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Iran gets reprieve from new nuclear sanctions
NEW YORK -- In a setback for the United States, Iran won a two-month reprieve from new U.N. sanctions over its nuclear program on Friday. The Bush administration and its European allies ceded to Russian and Chinese demands to give Tehran more time to address international concerns.
An agreement reached in talks here between six key nations and supported by the European Union gives Iran until November to make progress in answering questions about the program that the United States and others alleged is a cover for nuclear weapons development.
The decision marks another blow for Washington in its diplomatic struggle to toughen existing U.N. sanctions on Iran, whose leader this week declared to the U.N. General Assembly that the nuclear issue was "closed" and vowed to defy attempts to add new penalties.
The Bush administration had hoped to capitalize on growing international frustration with President Mahmoud Ahmadinejad's hardline stance in refusing to halt uranium enrichment and reprocessing that he insists are purely for peaceful civilian energy use.
Despite increasing support for new sanctions in Europe -- particularly from Britain, France and Germany -- Russia and China refused to yield, insisting on giving Tehran more time to accept an offer for negotiations in exchange for suspending its nuclear activities.
After talks hosted by Secretary of State Condoleezza Rice, the foreign ministers of the five permanent members of the U.N. Security Council and Germany, backed by the E.U.'s top diplomat, agreed to delay a new sanctions resolution.
A joint statement from the U.S., Russia, China, Britain, France and Germany said they would finalize the new resolution and bring it to a vote unless reports in November from the U.N.'s nuclear watchdog and the E.U. foreign policy chief "show a positive outcome of their efforts."
At the same time, Rice said, they would continue work on a new sanctions resolution so if there were no progress, the resolution would be ready to be introduced in the Security Council for a vote.
"We'll be working to finalize the text and we will be watching to see what progress takes place ... in the November timeframe so that we can move to Security Council sanctions should there not be progress," Rice told reporters after the meeting in a New York hotel.
She also noted that the United States and the European members of the so-called "P5+1" group would pursue bilateral financial sanctions against Iran and Iranian government entities. For its part, the United States is considering imposing such measures against elements of Iran's Revolutionary Guard Corps.
However, French Foreign Minister Bernard Kouchner signaled Europe wasn't ready to move on multilateral sanctions quickly. The French, British and Germans will meet with the full EU on Oct. 15 to discuss sanctions, but will wait until the Security Council decides before imposing their own measures, he said.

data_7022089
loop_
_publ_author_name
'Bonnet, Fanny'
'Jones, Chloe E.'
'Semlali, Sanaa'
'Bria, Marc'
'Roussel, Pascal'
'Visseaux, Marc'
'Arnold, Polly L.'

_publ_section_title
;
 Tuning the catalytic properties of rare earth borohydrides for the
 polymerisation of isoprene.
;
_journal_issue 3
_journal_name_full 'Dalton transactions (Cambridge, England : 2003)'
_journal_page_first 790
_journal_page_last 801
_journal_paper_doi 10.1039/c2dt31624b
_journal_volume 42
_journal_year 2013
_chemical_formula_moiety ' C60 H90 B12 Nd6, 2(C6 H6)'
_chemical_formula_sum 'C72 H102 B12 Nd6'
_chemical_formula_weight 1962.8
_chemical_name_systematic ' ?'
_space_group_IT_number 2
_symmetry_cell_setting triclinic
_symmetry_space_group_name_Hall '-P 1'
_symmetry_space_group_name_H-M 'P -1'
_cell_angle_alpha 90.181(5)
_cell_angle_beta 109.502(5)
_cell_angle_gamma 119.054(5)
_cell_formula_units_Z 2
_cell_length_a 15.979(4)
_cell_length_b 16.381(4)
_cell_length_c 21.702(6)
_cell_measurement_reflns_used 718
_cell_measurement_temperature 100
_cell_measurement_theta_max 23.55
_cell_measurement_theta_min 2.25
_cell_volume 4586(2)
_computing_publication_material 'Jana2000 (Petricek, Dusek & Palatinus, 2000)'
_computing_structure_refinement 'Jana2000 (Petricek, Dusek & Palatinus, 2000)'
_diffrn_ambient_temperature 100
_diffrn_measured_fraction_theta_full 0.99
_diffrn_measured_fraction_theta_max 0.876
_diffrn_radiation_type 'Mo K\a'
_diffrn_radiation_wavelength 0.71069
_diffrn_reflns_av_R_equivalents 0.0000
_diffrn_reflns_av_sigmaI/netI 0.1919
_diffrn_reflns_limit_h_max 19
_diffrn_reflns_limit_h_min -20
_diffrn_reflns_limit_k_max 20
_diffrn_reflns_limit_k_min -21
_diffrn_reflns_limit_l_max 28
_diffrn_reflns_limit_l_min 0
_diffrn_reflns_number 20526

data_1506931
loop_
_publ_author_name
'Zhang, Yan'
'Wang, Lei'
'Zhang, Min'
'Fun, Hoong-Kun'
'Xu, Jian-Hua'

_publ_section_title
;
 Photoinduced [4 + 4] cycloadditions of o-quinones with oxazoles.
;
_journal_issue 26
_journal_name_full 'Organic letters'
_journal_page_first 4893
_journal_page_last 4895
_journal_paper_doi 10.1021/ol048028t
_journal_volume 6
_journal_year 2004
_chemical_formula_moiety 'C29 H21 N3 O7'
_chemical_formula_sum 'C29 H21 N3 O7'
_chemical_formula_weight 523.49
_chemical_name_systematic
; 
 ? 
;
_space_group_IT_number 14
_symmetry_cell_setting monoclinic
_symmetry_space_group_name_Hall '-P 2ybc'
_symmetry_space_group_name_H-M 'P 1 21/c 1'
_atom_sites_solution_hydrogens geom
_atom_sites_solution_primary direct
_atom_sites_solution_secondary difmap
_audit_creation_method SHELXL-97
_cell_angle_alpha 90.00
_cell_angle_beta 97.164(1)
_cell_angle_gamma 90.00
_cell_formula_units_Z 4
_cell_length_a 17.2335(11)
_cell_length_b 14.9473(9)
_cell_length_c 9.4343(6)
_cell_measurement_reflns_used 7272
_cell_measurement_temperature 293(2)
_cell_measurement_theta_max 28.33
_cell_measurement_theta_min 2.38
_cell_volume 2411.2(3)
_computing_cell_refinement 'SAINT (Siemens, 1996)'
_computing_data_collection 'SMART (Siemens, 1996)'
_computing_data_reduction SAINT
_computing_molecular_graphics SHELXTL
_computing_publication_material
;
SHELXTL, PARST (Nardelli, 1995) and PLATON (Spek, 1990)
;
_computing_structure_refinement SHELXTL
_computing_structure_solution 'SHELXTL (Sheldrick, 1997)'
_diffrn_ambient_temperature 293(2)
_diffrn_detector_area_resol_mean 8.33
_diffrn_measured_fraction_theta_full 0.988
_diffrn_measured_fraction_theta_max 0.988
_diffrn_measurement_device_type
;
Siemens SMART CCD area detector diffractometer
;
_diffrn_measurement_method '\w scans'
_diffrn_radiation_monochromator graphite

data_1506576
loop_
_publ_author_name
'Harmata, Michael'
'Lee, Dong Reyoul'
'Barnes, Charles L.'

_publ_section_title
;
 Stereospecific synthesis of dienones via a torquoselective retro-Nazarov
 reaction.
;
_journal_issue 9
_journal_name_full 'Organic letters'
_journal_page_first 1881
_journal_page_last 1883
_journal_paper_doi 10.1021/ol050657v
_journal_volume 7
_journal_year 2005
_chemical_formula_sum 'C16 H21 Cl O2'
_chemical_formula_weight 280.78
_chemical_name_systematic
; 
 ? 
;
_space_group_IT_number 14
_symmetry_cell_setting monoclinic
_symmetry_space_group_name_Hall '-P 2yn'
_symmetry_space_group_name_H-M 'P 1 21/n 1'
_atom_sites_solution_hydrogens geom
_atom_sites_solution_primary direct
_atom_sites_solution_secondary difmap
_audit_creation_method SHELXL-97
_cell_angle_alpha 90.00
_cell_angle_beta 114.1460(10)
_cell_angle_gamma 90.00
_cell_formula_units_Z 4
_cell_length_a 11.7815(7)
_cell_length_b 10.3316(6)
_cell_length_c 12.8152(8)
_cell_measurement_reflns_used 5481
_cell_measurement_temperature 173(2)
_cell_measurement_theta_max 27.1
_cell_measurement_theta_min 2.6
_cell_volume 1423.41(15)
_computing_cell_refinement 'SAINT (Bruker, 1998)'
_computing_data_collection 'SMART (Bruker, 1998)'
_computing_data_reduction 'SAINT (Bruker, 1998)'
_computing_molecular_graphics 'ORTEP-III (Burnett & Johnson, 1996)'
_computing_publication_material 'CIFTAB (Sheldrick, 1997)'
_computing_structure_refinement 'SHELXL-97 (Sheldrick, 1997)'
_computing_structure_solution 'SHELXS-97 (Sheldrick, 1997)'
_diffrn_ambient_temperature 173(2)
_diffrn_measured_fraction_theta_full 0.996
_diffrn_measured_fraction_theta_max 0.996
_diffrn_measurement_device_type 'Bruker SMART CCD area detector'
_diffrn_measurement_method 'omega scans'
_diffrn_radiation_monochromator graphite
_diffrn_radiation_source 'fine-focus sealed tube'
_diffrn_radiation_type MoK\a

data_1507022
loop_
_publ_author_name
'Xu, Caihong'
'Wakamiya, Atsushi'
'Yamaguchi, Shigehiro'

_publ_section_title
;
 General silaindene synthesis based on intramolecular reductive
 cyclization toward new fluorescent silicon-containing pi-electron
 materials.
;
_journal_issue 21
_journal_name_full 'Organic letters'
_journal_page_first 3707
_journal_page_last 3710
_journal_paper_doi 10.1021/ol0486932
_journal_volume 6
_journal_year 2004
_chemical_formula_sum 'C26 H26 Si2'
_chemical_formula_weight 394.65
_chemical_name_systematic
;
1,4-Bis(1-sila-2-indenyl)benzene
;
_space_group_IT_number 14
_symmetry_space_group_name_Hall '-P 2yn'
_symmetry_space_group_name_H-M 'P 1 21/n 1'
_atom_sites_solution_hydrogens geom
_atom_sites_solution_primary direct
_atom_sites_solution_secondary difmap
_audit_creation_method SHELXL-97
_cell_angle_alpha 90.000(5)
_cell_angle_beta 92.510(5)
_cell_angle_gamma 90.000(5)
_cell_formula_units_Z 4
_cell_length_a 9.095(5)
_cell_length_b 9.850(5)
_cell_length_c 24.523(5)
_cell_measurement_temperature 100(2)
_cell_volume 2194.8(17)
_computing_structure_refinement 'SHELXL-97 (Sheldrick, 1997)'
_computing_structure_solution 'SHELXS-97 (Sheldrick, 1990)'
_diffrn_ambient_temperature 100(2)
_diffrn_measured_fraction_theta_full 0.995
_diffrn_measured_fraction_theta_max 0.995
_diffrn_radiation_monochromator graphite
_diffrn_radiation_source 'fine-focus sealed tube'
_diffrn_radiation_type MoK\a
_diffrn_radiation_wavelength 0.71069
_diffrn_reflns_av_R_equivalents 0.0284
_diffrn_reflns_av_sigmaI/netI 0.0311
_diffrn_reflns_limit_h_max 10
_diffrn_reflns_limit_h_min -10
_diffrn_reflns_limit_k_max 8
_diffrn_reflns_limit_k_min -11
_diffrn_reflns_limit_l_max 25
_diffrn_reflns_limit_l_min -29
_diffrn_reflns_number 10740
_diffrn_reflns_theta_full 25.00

Kouchner said 14 different types of sanctions were being considered, and he wouldn't rule out Iran's oil industry, the Revolutionary Guards, banks and travel visas as possible targets.
"Nobody refused to follow up, to have a discussion on these 14 items," Kouchner told reporters after the meeting, but he added that some leaders were "completely reluctant" to accept some of them.
Rice denied that the agreement to put off U.N. sanctions was tantamount to a U.S. cave-in to Russia and China although her top negotiator in the matter, the State Department's No. 3 diplomat Nicholas Burns, allowed that "the alchemy of this group is such that anything is going to be a compromise."
Burns, who will meet at least twice with his counterparts in the P5+1 before November to produce a new draft sanctions resolution, maintained that the statement sent "a very tough and strict message to Iran."
He said the U.S. saw the statement as a commitment by all signatories to back a third sanctions resolution if there is no positive Iranian response. But U.N. diplomats cautioned that what constitutes a positive response may differ, especially between the U.S. and Russia.
Russian Foreign Minister Sergey Lavrov, who exchanged sharp words with Rice on the sanctions matter earlier this week, appeared to confirm that thinking by saying Friday's agreement did not automatically mean new sanctions in November.
"The statement is very unambiguous," Lavrov told reporters. "What we discussed today is to concentrate on doing everything to help negotiations to succeed."
In the statement, the ministers and E.U. foreign policy chief Javier Solana welcomed a July agreement between Iran and the International Atomic Energy Agency to answer questions about 20 years of nuclear activity -- most of it secret until just over four years ago.
IAEA chief Mohamed ElBaradei is expected to present a report to the agency's board of directors in late November on the status of his investigation, which the United States has downplayed because it only relates to past, and not current or future, actions.
Two U.N. resolutions imposing sanctions on Iran have failed to persuade it to suspend uranium enrichment and in a Tuesday address to the U.N. General Assembly, Ahmadinejad said the nuclear issue is "closed" and vowed to defy any U.N. Security Council move for more sanctions.
No date was set for submitting the new sanctions resolution to a vote in the Security Council because the six nations want to give Solana and ElBaradei flexibility in producing their reports, Burns said.
Associated Press writers Edith M. Lederer and Lily Hindy contributed to this report.